The Du-Rag Divide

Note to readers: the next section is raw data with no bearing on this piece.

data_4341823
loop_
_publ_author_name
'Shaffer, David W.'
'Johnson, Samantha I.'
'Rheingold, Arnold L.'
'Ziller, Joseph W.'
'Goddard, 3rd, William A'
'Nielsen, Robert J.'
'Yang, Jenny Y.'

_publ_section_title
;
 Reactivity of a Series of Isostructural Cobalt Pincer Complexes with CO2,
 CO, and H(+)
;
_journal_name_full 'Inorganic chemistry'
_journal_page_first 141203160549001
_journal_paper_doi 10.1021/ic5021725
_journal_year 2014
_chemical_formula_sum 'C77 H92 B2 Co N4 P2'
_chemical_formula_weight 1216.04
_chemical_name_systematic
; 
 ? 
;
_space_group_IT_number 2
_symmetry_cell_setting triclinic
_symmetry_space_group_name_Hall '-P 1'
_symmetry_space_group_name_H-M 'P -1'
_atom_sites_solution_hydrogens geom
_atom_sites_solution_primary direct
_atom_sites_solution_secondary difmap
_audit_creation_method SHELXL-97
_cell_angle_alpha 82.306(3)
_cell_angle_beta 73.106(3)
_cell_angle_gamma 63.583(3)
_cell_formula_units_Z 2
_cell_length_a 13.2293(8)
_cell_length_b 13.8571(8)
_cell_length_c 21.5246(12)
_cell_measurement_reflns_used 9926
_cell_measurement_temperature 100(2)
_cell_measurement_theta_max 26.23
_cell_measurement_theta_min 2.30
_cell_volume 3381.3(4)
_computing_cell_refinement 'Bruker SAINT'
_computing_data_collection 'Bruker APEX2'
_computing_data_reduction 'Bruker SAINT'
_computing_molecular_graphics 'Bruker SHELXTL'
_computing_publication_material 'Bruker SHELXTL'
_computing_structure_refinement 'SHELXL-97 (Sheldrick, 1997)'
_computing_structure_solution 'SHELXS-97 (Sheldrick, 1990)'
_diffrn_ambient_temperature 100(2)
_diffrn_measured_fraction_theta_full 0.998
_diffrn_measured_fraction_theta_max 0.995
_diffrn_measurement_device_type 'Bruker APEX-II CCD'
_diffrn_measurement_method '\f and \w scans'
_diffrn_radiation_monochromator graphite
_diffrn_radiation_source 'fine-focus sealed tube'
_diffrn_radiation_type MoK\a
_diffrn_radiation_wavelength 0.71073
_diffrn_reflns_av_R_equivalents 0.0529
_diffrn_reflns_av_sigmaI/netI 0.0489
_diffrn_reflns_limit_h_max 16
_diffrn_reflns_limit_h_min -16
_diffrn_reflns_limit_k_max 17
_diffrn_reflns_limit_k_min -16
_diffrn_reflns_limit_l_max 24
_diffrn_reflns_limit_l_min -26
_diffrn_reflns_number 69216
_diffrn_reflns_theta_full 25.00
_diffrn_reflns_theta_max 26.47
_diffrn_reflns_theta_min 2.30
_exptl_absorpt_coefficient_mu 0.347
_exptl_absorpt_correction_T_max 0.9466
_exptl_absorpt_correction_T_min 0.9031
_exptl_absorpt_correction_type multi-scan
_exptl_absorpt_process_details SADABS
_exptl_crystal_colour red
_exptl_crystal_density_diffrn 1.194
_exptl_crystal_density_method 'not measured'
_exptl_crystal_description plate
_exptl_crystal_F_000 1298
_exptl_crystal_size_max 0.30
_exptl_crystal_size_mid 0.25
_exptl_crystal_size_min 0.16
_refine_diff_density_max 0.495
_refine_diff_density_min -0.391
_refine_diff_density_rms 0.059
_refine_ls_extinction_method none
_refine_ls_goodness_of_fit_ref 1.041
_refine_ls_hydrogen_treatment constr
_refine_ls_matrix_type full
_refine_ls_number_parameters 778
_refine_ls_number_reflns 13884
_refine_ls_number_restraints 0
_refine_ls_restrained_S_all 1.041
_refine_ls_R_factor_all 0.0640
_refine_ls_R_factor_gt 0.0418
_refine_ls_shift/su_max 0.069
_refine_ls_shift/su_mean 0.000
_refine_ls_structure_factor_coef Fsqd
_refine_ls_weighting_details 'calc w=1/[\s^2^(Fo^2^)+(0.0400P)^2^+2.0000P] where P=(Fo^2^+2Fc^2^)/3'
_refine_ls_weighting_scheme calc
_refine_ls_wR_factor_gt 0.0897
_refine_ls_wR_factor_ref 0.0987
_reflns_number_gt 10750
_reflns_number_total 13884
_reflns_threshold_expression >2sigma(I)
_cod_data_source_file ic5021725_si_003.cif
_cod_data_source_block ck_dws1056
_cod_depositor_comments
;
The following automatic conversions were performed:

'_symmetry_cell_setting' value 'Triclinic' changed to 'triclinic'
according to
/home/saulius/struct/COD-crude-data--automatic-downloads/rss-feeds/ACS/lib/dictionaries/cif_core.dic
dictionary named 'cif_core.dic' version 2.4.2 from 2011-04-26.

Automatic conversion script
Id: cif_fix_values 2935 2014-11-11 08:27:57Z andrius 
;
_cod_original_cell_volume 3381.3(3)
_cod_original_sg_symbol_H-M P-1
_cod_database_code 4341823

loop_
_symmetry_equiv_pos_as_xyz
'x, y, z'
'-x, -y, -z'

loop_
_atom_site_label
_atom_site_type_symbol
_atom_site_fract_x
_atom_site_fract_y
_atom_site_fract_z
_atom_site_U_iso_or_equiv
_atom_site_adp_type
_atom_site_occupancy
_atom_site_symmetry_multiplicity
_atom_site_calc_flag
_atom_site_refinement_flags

The ideal of “youth from every quarter” is a brick in the foundation of this school. Today more than ever, this diversity exemplifies what elevates Andover above its peer institutions. In a community as heterogeneous as ours, however, we cannot expect everyone to be totally aware of everyone else’s culture, but rather we must do our best to learn from what we each have to offer. People at Andover are not extreme racial chauvinists. But, there lies in all of us an underlying instinctual habit to make assumptions based on stereotypes. What we as a community must strive to do is eradicate these stereotypes. We will never get rid of them unless we cease to divide ourselves by learning more about one another’s cultures and backgrounds. As the students and faculty of Phillips Academy, we must work to create a culture of understanding. The Strategic Planning Committee, along with the Trustees, is working hard to push “youth from every quarter” as a fundamental ideal. To diversify our school even more would create even easier access for students and faculty to learn about even more different “quarters” of the world. But is this effort worth it? Our school’s racial rift is so subtle as to elude detection by the majority of students. Rest assured, it does exist. We have a school so rich in diversity and yet I still have friends that believe in the most outrageous racial stereotypes. One would think that after an entire year in such a diverse school – with cultural weekends and many cultural clubs – everyone would go back home with these stereotypes completely banished from their minds. Unfortunately, even the best and the brightest are not always the most enlightened, and we as a community have the responsibility to figure out why. Our school’s dilemma of color manifests itself in three distinct ways, one being the oft-discussed phenomenon of self-segregation. Not only does self-segregation promote a divided dining room, but it also promotes a dining room where students struggle to comprehend each other’s race and culture. The black kids will never learn from the white kids and vice versa. So occasionally, we all have to step out of our comfort zones and take advantage of having a school with youth from every quarter. The second problem I see is kids falling prey to stereotypes by both believing them and conforming. But, I think that students should just be themselves and not accommodate their unique personality for such oppressive racial expectations. If you do not submit to stereotypes, we can learn that not all African-Americans wear du-rags and listen to rap music, or that not all white girls like carrying tote bags. When you compromise your true self in order to adhere to a stereotype, you only contribute to a culture of racial ignorance. The efforts the school puts forthto help students to learn about different cultures are relatively insignificant; we cannot merely dip our toes into the pool of diversity. Our “cultural weekends” are cool meals in Commons (pot stickers!) and dances with a different kind of music (Merengue!). Cultural clubs are seen as exclusive: Af-Lat-Am meetings are just for the Af’s and the Lat’s, and Asian Society is just for the Asians. The school has to overhaul the way it plans weekends; it should become more of an educational experience with inspiring speakers and movies. No student should shy away from attending a club meeting because of the color of his skin. We should be open to not just learning about history or math, but also to learning about one another’s culture. As youth from every quarter, we must work to learn from and teach one another about the cultures of every quarter and every color. Andover is a community enriched with diversity, and none of us should take it for granted.